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Going postal

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Last year I was attempting to climb Martyr Road in some truly horrible conditions. This is one of Australia’s steepest and toughest residential streets. Much of this climb is around 30% in gradient, and it felt like there was concrete weighing down my shoes. After just 50 metres of trying to climb this monster my lungs were on fire.  I was screaming in pain and every fibre of my body was telling me to get off and walk. Failure was not an option and in desperation I was forced to deliver the mail and Going postal.

Image taken by Ewan Hilsdon; Martyr Road
Delivering the mail is a term relating to a cyclist who come across a hill so steep that they need to

“zig-zag from one side of a road or path to the other in order to attempt to reduce the gradient”

Delivering the mail really sucks.  Maybe its the speed you’re going at.  Or should I say lack of. When you come to changing directions.  You get that horrible feeling that you won’t be able to turn the wheel and drop the bike.  It’s hard enough just to climb. Avoiding potholes, debris or turning the bike is a bitch to do.  It’s something I never want to do again.  Its so much easier climbing in a straight line.  Anything else is just a waste of energy.  Why?

  1. It increases the distance you have to climb which invariably;
  2. Takes you longer to get to the peak of the climb which will;
  3. Friggin hurt (welcome to the pain cave). And there’s a possibility that;
  4. You may have to get off to walk. Which is truly embarrassing,but worse still;
  5. You fall over (then the ill fated question; is the bike ok?)
Please don’t try this at home. This was a trained professional

Sure there may be times when its necessary.  But trust me.  You don’t want to be Going postal

Tikalara Park climb Melbournes toughest climb

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Distance: 200 meters
Average Gradient: 9%
Maximum Gradient:  close to 40%+
Difficulty: Extreme
Surface: Horrible
This climb is also known as “The Wall”

Click here for link to the Strava segment.

 Heads up that this is arguably Melbourne’s toughest climb.  It should only be attempted if you have a very high fitness level and don’t mind walking your bike.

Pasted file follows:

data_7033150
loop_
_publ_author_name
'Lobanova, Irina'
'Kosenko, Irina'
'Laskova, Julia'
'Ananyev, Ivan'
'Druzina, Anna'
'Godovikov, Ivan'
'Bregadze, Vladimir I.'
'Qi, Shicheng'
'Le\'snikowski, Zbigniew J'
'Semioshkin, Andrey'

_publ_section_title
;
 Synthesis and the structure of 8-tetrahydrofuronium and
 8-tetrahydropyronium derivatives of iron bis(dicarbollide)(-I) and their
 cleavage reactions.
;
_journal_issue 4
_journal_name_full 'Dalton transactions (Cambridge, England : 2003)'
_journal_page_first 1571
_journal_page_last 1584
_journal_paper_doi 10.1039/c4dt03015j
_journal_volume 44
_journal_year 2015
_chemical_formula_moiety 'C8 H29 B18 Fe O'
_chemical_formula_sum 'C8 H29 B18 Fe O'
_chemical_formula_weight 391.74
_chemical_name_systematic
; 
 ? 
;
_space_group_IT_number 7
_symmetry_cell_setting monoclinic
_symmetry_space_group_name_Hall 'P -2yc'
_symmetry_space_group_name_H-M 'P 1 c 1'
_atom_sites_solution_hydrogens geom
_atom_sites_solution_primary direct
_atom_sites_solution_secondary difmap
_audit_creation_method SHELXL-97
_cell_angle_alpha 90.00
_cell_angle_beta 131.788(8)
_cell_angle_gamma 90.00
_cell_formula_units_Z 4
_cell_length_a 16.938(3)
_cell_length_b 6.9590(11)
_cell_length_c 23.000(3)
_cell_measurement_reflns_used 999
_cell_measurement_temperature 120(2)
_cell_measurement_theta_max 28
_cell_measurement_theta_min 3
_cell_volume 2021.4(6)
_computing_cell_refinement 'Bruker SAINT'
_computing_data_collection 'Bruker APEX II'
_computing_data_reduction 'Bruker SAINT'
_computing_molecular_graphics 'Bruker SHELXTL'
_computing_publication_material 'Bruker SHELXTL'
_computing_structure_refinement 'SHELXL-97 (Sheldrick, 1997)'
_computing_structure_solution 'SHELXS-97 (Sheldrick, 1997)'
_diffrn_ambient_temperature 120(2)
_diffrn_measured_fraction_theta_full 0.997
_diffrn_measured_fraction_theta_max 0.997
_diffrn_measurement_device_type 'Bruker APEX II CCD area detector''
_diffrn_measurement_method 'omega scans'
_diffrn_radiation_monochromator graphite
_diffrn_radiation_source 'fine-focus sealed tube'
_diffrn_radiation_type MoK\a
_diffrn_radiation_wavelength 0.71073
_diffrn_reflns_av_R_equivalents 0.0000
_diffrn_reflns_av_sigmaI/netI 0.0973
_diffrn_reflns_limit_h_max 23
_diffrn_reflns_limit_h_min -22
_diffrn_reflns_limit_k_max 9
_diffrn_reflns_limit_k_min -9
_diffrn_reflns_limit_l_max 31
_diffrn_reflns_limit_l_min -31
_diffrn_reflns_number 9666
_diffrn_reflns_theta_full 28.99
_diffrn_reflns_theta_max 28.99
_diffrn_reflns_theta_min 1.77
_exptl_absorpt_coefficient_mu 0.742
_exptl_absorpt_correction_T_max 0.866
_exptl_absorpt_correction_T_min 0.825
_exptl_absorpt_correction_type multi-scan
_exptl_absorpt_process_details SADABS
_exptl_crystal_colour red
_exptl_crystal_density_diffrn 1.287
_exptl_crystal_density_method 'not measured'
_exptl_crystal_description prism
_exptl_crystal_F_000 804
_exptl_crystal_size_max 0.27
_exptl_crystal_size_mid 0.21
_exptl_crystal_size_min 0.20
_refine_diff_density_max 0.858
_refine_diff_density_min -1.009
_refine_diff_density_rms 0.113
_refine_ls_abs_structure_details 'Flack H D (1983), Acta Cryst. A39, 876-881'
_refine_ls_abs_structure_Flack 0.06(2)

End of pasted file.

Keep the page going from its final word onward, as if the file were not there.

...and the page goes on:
This climb was once the steepest bitumen road in Australia, and part of the hill climb circuit. They first raced cars here on 12 March 1951.  The circuit consisted of a 967 meter loop featuring an insane climb half-way through.  The last race was held there on 6 December 1987. If you truly consider yourself a hill climber you will want to give this one a go.  The climb is part of the Tikalara Park, which is a large area of preserved land in the Yarra Valley parklands. The park consists of wetlands and bushland, and is just off the main Yarra Trail.  Which is one of Melbourne’s most popular shared bike paths.

The park has a variety of paths including paved footpaths, gravel tracks and wooden boardwalks.

Start of the climb is just off the Parkway (Templestowe).  After you cross the bridge there’s a sign on the left hand side of the road for the hill circuit climb.  Follow the trail and its only a short ride to the base of the climb.

The Tikalara Park climb

The climb to the base is over loose gravel, with a couple of bumpy sections.  You’ll find a sign indicating the start of the climb, and the surface changes.  The climb itself is on bitumen, which has significantly deteriorated over the years.  You may have to work your way left to right to find a decent riding line.  The first 100 meters gradually gets steeper and steeper as you round the bend.

When you round the bend I will guarantee you will shit yourself.  There’s scary, and there’s scary.  The Tikalara Park climb is something on a whole new level.  It just gets steeper and steeper, and its hard to tell how steep it gets as the segment is too short, & there’s no way you will take your eyes off the path to look at your Garmin.  I would guestimate that it peaks over 40%.

This is a climb that if you go too hard, you will end up cooking yourself and have to get off and walk. If you go too slow. You won’t have the ascendancy to climb and you will have to jump off and walk.  A word of advice that if either of these situations occur.  Try not to fall over……

Please don’t try this one if getting off and walking your bike humiliates you!

This climb is nicknamed ‘the Wall’.  You’ll work out for yourself pretty quickly.

2/3 of the way up is winch corner, and you will see a rusted winch just off to the side of the path.  Its tempting to go and tie a rope to the winch to pull yourself up.  For many, that’s the only hope you will have of getting up to the top.

You may not be able to get up this one but how would you know if you never give it a go…..

End of the climb. Hopefully before you fall over.

What to expect

• This is a shared path. Please be courteous to walkers
• Keep an eye out for wildlife in particular Kangaroos
• Rough uneven surface
• An incredibly high level of fitness is required to even attempt a climb of this difficulty
• Toilet, Café & Picnic areas available nearby

How to get there

Access is off The Parkway or Arlunya Place (Templestowe), or the main Yarra Trail if you felt like taking the bike track.